The electric vehicle of historian David Kirsch's title is an old technology that seems ever on the verge of making a comeback. In the late 1890s, the electric engine competed with steam- and gasoline-driven engines to become the standard for automobile manufacturers, and it remained competitive for nearly a decade until, in the early 1900s, the internal-combustion engine captured the market.
It did so for complex reasons, few of them, in Kirsch's account, having to do with purely technological issues. Enter the "burden of history," a fruitful notion that reminds us that deterministic ideas of why things are the way they are--for example, that the lead-acid battery held insufficient power to carry cars over long distances without recharging, thus ensuring the victory of the more easily replenished internal-combustion engine--are often only half-right, if that. Kirsch urges that those concerned with analyzing the wherefores of the past take into consideration multiple causes, and not always the most apparent ones. The automobile, he continues, is not simply a machine, but "a material embodiment of the dynamic interaction of consumers and producers, private and public institutions, existing and potential capabilities, and prevailing ideas about gender, health, and the environment." In short, the automobile is a system unto itself, and how it came to take its present form--unchanged in many respects for a hundred years--is a story that involves many episodes.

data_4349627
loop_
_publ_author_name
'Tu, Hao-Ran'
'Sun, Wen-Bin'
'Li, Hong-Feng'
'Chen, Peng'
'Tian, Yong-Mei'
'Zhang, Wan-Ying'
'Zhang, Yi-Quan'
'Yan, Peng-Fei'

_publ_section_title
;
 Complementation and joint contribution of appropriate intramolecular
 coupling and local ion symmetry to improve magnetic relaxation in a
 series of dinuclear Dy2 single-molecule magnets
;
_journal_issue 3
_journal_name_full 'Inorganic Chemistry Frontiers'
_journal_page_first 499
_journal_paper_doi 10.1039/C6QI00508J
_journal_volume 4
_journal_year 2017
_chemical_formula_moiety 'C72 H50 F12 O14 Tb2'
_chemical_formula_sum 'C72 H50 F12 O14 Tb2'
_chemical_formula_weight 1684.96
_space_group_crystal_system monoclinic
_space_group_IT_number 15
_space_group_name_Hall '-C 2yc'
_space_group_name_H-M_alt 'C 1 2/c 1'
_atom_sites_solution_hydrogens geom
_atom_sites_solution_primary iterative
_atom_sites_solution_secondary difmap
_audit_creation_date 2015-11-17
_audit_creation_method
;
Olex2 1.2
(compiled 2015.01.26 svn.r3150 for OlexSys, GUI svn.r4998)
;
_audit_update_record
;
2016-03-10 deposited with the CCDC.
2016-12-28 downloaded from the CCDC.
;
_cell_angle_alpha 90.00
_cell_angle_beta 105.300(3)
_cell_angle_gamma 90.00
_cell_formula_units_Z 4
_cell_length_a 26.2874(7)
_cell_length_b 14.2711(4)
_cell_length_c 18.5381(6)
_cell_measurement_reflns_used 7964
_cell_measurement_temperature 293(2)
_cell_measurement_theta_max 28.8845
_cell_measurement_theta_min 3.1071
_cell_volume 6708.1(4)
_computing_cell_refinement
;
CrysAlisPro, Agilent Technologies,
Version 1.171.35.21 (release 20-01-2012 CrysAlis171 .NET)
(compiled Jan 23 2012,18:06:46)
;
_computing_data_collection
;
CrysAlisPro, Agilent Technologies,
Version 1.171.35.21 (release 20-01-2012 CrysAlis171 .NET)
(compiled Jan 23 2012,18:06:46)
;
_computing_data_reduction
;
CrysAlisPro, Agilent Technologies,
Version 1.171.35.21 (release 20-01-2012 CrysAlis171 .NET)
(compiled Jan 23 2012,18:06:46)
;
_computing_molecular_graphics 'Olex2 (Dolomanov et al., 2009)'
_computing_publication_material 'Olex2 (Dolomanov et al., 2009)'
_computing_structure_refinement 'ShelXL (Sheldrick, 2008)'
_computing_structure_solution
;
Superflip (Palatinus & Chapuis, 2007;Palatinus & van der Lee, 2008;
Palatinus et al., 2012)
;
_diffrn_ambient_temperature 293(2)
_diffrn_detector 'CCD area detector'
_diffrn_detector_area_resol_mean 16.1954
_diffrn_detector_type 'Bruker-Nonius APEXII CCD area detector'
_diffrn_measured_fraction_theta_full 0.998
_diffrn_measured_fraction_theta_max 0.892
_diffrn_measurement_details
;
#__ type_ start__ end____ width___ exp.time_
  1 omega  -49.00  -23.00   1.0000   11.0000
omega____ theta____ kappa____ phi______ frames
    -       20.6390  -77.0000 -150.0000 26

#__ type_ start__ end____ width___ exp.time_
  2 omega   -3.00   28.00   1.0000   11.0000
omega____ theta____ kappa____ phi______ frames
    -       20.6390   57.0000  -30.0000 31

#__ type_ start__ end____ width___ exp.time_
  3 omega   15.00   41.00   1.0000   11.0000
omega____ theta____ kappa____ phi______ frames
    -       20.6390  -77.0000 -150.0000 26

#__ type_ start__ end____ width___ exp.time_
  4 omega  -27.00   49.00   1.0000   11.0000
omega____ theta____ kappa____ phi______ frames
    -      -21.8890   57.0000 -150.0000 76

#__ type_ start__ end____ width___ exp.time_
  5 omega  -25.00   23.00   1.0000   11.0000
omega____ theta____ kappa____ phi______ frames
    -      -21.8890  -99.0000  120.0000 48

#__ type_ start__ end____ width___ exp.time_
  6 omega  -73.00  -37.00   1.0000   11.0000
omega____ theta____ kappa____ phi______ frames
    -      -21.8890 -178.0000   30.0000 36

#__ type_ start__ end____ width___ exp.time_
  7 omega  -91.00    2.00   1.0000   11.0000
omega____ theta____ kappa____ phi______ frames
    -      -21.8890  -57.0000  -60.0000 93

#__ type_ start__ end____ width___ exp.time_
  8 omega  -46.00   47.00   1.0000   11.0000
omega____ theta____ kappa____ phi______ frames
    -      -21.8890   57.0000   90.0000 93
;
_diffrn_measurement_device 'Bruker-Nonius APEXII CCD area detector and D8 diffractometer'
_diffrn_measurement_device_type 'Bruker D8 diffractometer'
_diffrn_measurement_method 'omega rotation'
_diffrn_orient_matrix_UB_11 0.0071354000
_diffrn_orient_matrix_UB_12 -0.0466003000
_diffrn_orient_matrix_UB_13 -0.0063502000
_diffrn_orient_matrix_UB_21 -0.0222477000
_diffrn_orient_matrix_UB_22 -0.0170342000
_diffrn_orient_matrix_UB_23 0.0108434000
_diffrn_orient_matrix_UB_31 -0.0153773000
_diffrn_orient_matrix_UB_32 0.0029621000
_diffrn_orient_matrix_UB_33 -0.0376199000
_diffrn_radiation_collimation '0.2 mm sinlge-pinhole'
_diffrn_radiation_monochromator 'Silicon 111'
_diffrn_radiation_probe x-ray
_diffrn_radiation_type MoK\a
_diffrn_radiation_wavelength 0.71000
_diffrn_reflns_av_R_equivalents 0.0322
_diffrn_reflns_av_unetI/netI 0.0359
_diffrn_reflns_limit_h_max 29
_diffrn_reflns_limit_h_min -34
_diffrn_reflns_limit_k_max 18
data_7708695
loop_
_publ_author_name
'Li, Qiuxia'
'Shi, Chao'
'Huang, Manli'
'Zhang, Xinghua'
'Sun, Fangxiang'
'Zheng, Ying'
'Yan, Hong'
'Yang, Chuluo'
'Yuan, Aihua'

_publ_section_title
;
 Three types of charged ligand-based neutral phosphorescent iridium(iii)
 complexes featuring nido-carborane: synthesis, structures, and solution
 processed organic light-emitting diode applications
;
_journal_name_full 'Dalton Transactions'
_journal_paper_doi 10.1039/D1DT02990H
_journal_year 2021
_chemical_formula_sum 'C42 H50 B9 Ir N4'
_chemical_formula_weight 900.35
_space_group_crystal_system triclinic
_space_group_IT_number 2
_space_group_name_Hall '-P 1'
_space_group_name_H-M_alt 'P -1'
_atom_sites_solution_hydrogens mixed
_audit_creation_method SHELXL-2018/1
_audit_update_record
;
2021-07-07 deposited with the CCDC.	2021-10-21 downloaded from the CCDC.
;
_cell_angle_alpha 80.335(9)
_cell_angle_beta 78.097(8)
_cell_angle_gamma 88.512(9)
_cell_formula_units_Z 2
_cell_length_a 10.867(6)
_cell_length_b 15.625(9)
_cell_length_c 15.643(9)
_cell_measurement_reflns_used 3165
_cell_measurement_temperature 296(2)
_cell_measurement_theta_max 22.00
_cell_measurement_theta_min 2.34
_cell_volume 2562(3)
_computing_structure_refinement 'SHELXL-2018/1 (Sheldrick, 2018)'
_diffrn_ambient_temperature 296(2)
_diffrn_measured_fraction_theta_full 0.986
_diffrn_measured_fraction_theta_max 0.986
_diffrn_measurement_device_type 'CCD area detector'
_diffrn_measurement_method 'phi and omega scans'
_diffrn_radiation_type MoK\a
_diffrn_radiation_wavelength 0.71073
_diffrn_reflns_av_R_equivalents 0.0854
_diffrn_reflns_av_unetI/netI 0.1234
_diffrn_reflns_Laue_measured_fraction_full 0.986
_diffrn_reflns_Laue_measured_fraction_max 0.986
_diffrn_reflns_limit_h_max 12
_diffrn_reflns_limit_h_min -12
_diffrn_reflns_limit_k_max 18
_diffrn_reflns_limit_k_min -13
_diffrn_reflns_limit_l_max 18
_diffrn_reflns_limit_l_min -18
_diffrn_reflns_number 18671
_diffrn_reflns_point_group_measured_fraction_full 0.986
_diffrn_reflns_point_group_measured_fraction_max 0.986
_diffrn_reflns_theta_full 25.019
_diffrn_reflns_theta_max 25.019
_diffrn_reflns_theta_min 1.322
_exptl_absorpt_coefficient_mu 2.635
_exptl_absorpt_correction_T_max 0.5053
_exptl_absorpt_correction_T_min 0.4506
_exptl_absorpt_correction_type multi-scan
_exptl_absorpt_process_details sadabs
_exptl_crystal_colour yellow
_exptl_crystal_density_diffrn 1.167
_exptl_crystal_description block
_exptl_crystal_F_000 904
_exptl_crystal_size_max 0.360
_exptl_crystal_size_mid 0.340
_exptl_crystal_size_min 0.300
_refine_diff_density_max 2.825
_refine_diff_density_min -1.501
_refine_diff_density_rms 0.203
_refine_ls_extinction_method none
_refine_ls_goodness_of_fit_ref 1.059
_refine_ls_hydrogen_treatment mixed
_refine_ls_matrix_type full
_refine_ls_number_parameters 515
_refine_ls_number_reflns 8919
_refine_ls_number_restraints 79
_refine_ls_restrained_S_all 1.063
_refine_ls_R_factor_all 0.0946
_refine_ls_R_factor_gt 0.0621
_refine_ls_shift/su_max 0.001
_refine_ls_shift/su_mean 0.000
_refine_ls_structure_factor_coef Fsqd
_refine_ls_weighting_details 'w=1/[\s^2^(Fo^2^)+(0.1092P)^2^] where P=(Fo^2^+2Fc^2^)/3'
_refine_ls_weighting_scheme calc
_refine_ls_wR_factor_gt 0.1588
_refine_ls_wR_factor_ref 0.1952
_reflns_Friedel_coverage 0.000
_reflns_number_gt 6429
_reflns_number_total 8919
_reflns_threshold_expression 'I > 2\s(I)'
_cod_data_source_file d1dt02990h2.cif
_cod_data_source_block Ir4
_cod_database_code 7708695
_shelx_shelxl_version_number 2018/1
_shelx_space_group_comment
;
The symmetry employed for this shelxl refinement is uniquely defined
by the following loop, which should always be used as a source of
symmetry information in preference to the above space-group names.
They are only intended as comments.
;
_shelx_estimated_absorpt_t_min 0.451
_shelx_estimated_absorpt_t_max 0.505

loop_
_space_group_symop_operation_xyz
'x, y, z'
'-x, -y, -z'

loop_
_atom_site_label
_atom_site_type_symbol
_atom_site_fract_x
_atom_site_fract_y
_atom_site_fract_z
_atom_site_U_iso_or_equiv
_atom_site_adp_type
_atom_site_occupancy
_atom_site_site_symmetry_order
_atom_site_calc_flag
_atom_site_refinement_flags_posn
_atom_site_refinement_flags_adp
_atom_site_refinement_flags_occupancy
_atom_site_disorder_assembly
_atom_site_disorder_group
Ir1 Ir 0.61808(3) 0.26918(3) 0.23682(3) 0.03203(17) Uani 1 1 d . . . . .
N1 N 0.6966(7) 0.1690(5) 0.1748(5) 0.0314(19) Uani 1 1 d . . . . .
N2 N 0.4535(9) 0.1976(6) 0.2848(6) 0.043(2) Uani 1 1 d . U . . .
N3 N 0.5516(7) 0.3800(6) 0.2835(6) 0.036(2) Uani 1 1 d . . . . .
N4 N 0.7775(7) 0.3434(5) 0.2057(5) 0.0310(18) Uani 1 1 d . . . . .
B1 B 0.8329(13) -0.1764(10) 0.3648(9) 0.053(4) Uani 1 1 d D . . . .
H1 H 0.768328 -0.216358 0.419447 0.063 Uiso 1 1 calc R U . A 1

Kirsch's account of some of those episodes provides a solid case study for students of technological history, and for those who press for new means of transportation in the new century. --Gregory McNamee
From Library Journal
Kirsch (industrial ecology, UCLA) considers the relationship of technology, society, and environment to choice, policy, and outcome in the history of American transportation. This book is the first on electric cars to examine clearly why the gasoline engine continues to be the dominant propulsion device for automobiles, even as technological and environmental concerns have made electric cars a viable alternative. The author!s main argument is that technological superiority cannot be determined without social context, for the choice of gasoline, ultimately, lies in the hearts and minds of engineers, consumers, and drivers. Though electric cars were an early alternative to steam and gasoline-powered vehicles, the technology was never developed after the gasoline-powered internal combustion engine became the standard. Kirsch connects the choice of internal combustion over electricity to current debates over the social and environmental impact of the automobile, the introduction of hybrid-powered vehicles, and the continuing evolution of the American transportation system. An excellent book for academic libraries supporting public policy programs and for public libraries."Eric C. Shoaf, Brown Univ. Lib., Providence, RI
Copyright 2000 Reed Business Information, Inc.